The next meeting for the Penn State Extension Master Gardeners will be at 6:30 p.m. Thursday, Sept. 13, at the Youngsville Extension Office.
Spotlight at the farmers market on Sept. 1 was "Tomato Tasting." There were six heirloom varieties of tomatoes to sample. Penn State Extension Master Gardener Freda Pyles presented the program with the help of Celia Knapp, Judy Kepple and Denise Grant. There will be two more spotlights by Penn State Extension Master Gardeners at the Farmers Market this month. Sept 13 will be "The Garden comes full Circle" by Sally Asbury and "The Versatility of Herbs" by Wanda Buerkle.
The demonstration garden tours at Betts Park will continue Sept. 8 and 22 at 10 a.m. There are many additions to the garden this year. Plants that are being tested, vegetables and a unique blend of annual flowers add new flair to the garden. The tours are open to the public and everyone is encouraged to come and ask questions about the garden or plants.
September gardening tips:
Add a new look to your yard or porch with an autumn planter. Pansies, asters, mums, heather, grasses and groundcovers will create an interesting texture and color palate. If you were to include some small evergreens plants with berries you would add winter interest to this container. Also, if you layer a few spring blooming bulbs under your plants you could create a three season container garden.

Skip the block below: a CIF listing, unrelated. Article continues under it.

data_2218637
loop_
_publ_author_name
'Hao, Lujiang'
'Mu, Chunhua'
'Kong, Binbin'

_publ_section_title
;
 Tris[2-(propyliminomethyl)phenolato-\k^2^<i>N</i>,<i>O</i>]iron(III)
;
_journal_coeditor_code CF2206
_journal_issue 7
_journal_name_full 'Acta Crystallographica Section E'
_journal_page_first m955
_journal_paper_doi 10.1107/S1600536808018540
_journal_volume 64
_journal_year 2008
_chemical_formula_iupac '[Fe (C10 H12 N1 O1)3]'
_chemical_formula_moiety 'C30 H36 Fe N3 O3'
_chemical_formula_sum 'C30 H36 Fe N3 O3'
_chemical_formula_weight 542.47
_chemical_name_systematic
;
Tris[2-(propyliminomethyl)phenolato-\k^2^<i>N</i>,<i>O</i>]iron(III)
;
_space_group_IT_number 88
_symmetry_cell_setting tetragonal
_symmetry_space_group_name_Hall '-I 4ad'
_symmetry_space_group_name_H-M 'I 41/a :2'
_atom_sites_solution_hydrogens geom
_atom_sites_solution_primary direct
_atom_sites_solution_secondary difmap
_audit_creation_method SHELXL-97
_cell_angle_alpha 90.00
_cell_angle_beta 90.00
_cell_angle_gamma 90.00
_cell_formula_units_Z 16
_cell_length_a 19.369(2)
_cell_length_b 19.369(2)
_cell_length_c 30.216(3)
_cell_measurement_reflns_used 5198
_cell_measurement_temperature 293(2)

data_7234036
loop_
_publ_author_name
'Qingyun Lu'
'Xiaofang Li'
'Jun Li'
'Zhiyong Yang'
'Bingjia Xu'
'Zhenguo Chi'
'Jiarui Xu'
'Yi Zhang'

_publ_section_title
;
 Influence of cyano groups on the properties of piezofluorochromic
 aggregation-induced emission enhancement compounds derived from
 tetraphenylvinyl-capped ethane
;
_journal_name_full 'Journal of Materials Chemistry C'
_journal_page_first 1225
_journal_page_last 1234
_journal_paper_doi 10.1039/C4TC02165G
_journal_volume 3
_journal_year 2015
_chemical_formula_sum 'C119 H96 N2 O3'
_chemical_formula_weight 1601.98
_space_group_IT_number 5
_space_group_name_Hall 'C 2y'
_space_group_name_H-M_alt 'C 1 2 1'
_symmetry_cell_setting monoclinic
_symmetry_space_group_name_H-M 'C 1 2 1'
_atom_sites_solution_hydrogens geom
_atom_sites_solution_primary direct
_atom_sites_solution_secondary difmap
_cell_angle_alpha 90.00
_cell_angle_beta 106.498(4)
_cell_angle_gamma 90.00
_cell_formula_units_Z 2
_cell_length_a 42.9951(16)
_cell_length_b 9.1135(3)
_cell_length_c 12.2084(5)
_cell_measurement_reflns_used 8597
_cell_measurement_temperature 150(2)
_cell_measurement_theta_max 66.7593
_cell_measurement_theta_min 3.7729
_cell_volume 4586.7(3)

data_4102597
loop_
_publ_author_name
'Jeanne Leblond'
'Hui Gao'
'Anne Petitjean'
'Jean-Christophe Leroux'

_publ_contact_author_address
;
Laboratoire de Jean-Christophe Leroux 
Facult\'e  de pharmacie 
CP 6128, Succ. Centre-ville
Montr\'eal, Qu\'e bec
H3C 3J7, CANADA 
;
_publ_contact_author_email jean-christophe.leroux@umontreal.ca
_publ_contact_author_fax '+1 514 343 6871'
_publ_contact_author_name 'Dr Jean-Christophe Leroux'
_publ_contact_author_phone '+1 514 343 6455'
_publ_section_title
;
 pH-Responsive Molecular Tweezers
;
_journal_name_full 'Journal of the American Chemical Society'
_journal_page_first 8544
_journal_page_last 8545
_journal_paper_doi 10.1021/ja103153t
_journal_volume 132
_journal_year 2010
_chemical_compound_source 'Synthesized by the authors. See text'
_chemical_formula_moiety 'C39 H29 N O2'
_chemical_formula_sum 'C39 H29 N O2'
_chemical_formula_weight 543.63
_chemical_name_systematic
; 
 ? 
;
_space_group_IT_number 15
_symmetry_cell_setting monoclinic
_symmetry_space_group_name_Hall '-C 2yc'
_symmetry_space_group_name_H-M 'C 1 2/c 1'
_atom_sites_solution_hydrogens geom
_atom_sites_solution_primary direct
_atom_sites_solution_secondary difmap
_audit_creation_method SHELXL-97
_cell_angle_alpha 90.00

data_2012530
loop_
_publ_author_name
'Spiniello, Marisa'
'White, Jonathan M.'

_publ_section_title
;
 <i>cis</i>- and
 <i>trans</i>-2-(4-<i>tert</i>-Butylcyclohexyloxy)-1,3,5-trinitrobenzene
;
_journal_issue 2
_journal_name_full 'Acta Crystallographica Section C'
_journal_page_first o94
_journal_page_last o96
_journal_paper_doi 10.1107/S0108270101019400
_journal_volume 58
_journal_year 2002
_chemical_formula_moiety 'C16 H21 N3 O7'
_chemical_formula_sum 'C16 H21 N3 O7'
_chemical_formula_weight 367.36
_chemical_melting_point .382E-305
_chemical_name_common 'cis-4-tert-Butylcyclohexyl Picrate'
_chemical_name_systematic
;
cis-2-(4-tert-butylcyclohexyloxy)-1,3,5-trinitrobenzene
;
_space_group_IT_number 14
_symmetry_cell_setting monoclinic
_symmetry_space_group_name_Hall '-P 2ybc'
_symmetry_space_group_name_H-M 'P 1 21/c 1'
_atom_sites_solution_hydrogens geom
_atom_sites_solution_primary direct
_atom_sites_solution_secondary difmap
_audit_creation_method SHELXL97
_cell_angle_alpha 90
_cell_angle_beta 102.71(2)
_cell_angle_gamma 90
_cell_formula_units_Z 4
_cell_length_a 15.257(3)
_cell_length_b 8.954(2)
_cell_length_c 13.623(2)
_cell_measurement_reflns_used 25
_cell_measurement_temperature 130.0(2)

Spring bulbs can be purchased now for best selection and prices. Once you've made your bulb purchases you will want to wait until early October to plant them when its cooler.
It is also a great time to plant perennials, shrubs, trees, hedging and fruit trees. There is less heat in the fall so the stress level on newly planted plants is lower and watering is easier. Plants are often on sale at this time of year so you will be able to get plants you may not otherwise be able to budget into your landscaping needs.
Fall is a great time to think about fall foliage. Aronia, Burning bush, Virginia creeper, Robinia and Japanese maples are just a few plants that will add color to your yard. The added benefit of these plants is that they will supply food to any remaining birds and other small animals.
Prepare an area now for your sweet peas for next year. Dig a ditch and fill it with leafy matter from disease free foliage from trees, your veggie garden or annual bed. Cover with soil and when you go to plant your sweet peas you will have the perfect mixture of partially composed leaves and soil in which to plant. Sweet peas love this! Poppies will also benefit from preparing a bed in this fashion in the fall.
By Denise Grant, Penn State Extension Master Gardener